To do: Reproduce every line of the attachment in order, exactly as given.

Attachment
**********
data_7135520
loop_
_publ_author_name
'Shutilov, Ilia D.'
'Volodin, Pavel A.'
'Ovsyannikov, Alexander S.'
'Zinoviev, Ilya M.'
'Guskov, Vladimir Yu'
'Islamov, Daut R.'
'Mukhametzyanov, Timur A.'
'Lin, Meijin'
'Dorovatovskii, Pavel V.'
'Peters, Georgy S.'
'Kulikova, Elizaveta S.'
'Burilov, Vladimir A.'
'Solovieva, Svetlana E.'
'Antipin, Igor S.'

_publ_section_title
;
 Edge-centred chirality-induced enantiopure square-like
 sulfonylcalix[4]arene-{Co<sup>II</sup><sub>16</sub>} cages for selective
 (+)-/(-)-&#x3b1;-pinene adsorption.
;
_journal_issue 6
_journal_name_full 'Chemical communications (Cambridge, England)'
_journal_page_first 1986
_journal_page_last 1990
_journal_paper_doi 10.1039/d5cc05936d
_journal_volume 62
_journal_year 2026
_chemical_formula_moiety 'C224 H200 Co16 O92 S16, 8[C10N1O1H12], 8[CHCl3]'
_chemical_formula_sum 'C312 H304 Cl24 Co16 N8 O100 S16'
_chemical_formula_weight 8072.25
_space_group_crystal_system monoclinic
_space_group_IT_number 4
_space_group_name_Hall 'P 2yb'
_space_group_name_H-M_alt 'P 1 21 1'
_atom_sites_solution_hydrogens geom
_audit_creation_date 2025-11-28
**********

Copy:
data_7135520
loop_
_publ_author_name
'Shutilov, Ilia D.'
'Volodin, Pavel A.'
'Ovsyannikov, Alexander S.'
'Zinoviev, Ilya M.'
'Guskov, Vladimir Yu'
'Islamov, Daut R.'
'Mukhametzyanov, Timur A.'
'Lin, Meijin'
'Dorovatovskii, Pavel V.'
'Peters, Georgy S.'
'Kulikova, Elizaveta S.'
'Burilov, Vladimir A.'
'Solovieva, Svetlana E.'
'Antipin, Igor S.'

_publ_section_title
;
 Edge-centred chirality-induced enantiopure square-like
 sulfonylcalix[4]arene-{Co<sup>II</sup><sub>16</sub>} cages for selective
 (+)-/(-)-&#x3b1;-pinene adsorption.
;
_journal_issue 6
_journal_name_full 'Chemical communications (Cambridge, England)'
_journal_page_first 1986
_journal_page_last 1990
_journal_paper_doi 10.1039/d5cc05936d
_journal_volume 62
_journal_year 2026
_chemical_formula_moiety 'C224 H200 Co16 O92 S16, 8[C10N1O1H12], 8[CHCl3]'
_chemical_formula_sum 'C312 H304 Cl24 Co16 N8 O100 S16'
_chemical_formula_weight 8072.25
_space_group_crystal_system monoclinic
_space_group_IT_number 4
_space_group_name_Hall 'P 2yb'
_space_group_name_H-M_alt 'P 1 21 1'
_atom_sites_solution_hydrogens geom
_audit_creation_date 2025-11-28